About eighteen percent of youth referred to the juvenile court are held in detention, awaiting the outcome of their cases. Juveniles charged with drug or personal crimes are mostly likely to be charged With public order and property crimes less likely to get detention. Just as the use of detention has dramatically increased over time, informal adjustment of cases has declined over time, and formal hearings now account for the process in more than half of all juvenile cases. These two trends show the increasing formality of juvenile justice system in response. In cases where a petition has been filed, youth progress to the adjudicatory stage(equivalent to the criminal trial).If a youth is found guilty or plead guilty , he or she is adjudicated to felonious, or adjudication may be withheld contingent upon the youth completion of some program or sanction.
This new law caused an increase from an estimated 300,000 to 2 million prison inmates over the course of the last two decades. (Michelle Alexander, 2010) According to Rebecca C. Hatey and Jennifer L. Eberhdt of Stanford University, California holds only 7% of African American population but 45% of California’s prison inmates are African American under the three strikes law. (Racial Disparities in Incarceration Increase Acceptance of Punitive Policies 2014) Michelle Alexander writes that the mass incarceration of the 1990’s created a new “racial caste system” and extreme funding for the criminal system. (Michelle Alexander, 2010:58) The three strikes law targeted the communities affluent with minority groups. At the turn of the 21st century the majority that entered the prison system were African Americans and Latinos.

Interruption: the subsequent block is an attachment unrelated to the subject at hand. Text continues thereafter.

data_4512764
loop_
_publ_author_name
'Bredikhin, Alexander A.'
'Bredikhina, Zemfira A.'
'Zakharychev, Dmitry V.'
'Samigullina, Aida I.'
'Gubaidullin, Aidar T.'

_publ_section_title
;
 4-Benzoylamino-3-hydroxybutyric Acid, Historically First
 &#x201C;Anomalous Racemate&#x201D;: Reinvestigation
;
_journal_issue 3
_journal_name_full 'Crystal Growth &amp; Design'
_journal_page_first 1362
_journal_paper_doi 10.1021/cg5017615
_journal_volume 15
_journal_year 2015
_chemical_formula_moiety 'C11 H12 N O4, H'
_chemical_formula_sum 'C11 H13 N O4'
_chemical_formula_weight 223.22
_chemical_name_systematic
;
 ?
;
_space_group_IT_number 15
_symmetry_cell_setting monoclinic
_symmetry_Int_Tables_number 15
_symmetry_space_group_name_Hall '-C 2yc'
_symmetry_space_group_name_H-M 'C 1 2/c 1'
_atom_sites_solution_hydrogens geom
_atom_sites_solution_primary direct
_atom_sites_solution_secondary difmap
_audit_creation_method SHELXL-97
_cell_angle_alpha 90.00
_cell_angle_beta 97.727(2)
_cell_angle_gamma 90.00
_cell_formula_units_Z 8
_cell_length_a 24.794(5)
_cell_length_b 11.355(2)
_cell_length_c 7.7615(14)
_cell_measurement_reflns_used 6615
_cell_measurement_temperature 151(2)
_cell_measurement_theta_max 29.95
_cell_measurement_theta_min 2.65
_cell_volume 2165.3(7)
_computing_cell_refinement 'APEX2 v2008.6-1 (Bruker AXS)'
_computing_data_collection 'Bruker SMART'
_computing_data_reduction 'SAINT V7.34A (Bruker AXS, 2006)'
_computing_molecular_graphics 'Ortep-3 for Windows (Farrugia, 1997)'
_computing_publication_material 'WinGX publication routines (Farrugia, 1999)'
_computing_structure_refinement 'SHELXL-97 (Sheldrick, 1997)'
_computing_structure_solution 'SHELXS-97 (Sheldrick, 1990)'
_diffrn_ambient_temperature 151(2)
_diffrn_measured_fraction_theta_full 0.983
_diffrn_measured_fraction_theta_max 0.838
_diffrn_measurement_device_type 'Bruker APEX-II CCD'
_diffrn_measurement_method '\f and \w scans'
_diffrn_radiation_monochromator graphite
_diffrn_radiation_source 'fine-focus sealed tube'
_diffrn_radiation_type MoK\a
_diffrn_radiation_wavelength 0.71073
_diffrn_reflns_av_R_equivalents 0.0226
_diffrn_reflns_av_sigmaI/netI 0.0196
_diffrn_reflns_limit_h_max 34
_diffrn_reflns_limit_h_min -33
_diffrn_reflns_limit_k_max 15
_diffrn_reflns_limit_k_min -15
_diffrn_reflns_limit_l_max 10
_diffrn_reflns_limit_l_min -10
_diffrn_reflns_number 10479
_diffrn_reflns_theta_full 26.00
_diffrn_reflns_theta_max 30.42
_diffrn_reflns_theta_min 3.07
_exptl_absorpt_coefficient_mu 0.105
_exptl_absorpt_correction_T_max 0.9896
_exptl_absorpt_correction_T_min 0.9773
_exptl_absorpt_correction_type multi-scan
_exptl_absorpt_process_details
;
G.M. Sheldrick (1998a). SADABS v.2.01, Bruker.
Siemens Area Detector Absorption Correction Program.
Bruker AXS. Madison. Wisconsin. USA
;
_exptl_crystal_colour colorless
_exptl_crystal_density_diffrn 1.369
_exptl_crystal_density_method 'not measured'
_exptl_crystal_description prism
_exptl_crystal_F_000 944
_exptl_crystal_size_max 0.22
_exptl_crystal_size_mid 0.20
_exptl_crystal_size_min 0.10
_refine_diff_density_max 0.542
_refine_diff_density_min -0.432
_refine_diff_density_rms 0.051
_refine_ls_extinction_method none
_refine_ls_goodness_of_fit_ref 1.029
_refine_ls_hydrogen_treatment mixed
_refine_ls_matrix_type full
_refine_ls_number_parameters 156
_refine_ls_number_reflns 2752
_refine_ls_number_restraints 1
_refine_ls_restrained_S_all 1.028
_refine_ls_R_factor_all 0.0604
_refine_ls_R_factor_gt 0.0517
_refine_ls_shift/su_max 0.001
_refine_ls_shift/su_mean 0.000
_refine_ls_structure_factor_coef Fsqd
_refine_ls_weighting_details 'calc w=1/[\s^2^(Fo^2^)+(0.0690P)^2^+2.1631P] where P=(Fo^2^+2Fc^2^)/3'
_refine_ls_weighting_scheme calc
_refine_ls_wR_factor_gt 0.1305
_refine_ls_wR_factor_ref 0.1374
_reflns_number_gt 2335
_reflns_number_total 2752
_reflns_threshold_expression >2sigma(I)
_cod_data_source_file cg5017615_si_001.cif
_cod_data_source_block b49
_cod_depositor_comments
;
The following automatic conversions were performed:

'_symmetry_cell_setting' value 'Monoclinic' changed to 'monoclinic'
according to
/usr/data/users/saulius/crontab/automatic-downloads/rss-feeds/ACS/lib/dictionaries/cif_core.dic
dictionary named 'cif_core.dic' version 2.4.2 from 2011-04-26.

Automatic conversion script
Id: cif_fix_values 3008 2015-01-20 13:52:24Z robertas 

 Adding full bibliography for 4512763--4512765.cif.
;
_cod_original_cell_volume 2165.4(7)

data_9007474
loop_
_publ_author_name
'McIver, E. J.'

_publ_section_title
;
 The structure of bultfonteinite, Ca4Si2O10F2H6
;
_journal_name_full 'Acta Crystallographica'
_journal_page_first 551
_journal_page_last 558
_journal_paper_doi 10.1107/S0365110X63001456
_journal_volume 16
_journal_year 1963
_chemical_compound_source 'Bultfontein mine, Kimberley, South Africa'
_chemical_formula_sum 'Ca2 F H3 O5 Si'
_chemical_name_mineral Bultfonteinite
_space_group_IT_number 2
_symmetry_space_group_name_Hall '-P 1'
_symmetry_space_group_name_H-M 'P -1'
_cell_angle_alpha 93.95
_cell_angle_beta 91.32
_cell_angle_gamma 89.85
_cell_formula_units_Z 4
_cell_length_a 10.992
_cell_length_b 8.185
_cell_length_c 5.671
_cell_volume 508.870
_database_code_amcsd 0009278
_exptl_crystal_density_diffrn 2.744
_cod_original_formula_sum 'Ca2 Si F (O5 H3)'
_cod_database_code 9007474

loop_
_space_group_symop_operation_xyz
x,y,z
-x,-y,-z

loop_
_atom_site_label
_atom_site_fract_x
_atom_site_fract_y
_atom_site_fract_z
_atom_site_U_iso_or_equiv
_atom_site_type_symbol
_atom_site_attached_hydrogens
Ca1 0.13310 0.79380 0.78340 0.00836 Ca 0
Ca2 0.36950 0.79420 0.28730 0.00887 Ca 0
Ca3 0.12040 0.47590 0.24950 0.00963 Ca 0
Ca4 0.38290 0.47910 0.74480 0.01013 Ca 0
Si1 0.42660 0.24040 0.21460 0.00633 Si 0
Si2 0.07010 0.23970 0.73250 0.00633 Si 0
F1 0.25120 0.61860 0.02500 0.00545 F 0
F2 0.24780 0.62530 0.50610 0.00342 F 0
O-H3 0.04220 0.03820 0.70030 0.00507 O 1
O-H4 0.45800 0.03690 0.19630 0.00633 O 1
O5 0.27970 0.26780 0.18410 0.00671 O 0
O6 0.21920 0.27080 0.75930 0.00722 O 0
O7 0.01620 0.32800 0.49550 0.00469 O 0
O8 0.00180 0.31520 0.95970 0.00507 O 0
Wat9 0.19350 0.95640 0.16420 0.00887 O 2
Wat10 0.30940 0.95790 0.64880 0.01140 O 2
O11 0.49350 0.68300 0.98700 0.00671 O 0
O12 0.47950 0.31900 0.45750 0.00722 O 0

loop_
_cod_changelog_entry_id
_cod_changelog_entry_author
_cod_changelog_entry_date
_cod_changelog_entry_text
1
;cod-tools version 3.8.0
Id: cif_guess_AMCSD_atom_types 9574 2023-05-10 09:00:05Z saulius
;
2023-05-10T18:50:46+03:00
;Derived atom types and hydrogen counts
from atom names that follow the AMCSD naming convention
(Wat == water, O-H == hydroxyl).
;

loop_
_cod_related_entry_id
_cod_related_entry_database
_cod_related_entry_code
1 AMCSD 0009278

According to statistics, approximately two million juveniles under the age of 18 in the United States are arrested each year. Over 600,000 of them are placed in detention centers annually and approximately 95,000 reside in secure juvenile correctional settings on any given day. Further numbers suggest that the United States leads all industrialized nations worldwide in juvenile incarcerations. With criminal records also come detrimental consequences including: difficulty of finding employment, loss of public housing, immigration concerns, increased drop-out rates and the potential of recidivism. Research on the development of the juvenile brain and the negative consequences that come with focusing solely on commitment into a facility make
In today’s world there are countless crimes committed every single day. “In 2015, there were 1.42 million total arrests, at a rate of 3,641 arrests per 100,000 residents” (State of California, Department of Justice). Grown adults are not the only people being arrested every year, there are also juveniles, children, being arrested every day. One topic of controversy today is whether or not juveniles who commit these crimes should be tried as adults in criminal court. There are many differences between the justice system for adults and the justice system for juveniles.
“The number of teenagers under eighteen arrested for murder has risen over one hundred fifty percent from 1985 to 1994. Id. This is a disturbing trend, especially in light of the fact that Justice Department surveys consistently show that less than half of all crime, including crimes of violence, is reported to the police.” ("102. Juvenile Crime Facts.") These statistics are alarming and it makes a big issue for our society.